DRI-STEEM Corp. (DriSteem), along with Jennifer Reiman, PhD, of the Mayo Clinic, working in collaboration with Integrated Science Education Outreach (InSciEd Out), has released findings from a pilot study investigating how indoor humidity levels affect transmission of respiratory viruses in a classroom setting.
Reducing the spread of these viruses is important for students at K-12 schools because research has shown that missing just ten percent of school days in a year for any reason predicts low student achievement. When viruses spread among students, teachers also tend to get ill and have to take sick days. Having to rely on substitute teachers too often can negatively affect lesson plans and is also expensive for schools. In addition, school budgets are based on average daily attendance, so a higher absenteeism rate can equate to less funding meaning that schools have less money to pay for essential classroom needs.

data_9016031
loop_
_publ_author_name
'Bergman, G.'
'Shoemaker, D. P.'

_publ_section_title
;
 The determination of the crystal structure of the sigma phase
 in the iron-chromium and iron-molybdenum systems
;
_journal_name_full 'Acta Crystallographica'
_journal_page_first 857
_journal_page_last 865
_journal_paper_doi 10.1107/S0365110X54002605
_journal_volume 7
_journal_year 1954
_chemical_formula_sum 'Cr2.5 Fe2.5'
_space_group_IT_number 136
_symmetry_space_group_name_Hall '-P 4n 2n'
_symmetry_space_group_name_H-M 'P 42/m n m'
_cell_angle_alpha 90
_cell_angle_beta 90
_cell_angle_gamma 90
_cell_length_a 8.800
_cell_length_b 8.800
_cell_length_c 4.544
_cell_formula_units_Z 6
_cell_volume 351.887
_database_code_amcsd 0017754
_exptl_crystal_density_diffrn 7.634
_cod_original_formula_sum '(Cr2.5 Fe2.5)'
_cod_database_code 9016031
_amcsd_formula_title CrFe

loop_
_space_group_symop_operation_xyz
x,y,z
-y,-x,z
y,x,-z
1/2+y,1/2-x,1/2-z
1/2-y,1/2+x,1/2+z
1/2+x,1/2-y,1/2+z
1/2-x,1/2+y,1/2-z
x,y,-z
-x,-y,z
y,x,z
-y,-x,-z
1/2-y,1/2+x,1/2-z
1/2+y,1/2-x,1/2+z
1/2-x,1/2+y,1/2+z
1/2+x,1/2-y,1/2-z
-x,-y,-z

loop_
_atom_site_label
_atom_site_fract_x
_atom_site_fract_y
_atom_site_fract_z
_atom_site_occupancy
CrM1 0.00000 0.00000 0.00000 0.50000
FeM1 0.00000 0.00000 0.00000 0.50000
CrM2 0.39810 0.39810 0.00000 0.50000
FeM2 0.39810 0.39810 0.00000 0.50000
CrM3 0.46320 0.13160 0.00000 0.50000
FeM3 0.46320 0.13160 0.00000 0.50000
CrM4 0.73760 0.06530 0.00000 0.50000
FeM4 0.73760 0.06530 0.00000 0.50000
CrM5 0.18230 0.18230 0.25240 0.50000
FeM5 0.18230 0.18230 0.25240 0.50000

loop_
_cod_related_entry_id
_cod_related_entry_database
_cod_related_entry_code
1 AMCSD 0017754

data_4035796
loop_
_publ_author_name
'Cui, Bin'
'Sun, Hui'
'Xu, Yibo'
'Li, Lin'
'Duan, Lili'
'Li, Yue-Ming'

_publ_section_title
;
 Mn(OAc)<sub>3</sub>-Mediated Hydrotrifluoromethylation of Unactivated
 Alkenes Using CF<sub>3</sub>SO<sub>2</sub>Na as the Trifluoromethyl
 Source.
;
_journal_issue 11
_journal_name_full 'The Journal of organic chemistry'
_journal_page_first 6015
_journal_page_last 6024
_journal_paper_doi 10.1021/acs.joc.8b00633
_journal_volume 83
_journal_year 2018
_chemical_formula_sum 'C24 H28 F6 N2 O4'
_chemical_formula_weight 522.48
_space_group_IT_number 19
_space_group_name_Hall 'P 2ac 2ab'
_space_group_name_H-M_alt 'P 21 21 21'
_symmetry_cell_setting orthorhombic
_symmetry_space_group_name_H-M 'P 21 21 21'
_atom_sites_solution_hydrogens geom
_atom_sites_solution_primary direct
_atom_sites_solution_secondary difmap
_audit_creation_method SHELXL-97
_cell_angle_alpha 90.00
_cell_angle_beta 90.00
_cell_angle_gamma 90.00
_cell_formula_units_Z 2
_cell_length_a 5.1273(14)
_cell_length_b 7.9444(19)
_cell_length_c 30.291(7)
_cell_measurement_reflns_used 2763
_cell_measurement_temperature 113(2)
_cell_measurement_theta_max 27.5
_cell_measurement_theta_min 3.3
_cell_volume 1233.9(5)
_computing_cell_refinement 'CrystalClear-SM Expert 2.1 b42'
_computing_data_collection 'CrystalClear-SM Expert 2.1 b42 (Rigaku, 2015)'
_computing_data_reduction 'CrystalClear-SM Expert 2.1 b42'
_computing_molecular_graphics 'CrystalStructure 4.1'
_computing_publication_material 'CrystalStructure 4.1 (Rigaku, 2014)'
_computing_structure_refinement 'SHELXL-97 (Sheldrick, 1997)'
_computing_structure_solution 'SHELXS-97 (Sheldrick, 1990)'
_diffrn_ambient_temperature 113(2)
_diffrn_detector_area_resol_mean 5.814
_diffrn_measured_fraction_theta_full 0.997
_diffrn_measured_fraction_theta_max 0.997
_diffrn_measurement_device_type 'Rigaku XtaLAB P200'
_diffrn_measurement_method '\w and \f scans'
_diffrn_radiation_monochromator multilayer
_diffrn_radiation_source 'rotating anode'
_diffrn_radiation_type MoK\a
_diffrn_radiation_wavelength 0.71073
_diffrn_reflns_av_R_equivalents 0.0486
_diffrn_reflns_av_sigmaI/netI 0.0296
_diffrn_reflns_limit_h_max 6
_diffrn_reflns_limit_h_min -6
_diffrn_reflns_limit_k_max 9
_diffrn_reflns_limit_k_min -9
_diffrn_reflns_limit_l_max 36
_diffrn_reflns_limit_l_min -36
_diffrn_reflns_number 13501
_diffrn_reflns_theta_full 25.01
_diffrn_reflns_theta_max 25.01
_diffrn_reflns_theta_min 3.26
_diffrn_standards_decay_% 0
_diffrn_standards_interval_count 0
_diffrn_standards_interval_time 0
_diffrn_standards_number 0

In this study, two classrooms were humidified with steam humidifiers donated by DriSteem, while two identical classrooms were not humidified. Air and surface samples were collected from all four classrooms for analysis in the Mayo Clinic lab.
It was found that steam humidification resulted in a reduction in the total number of influenza-positive samples in the air and on surfaces, viral copies, and viral infectivity. “This is exciting data, because we see that, in the humidified room, we’re reducing the amount of flu that we see in the air, which is the main way that flu is transmitted, and also on surfaces, the secondary route,” comments Dr. Reiman.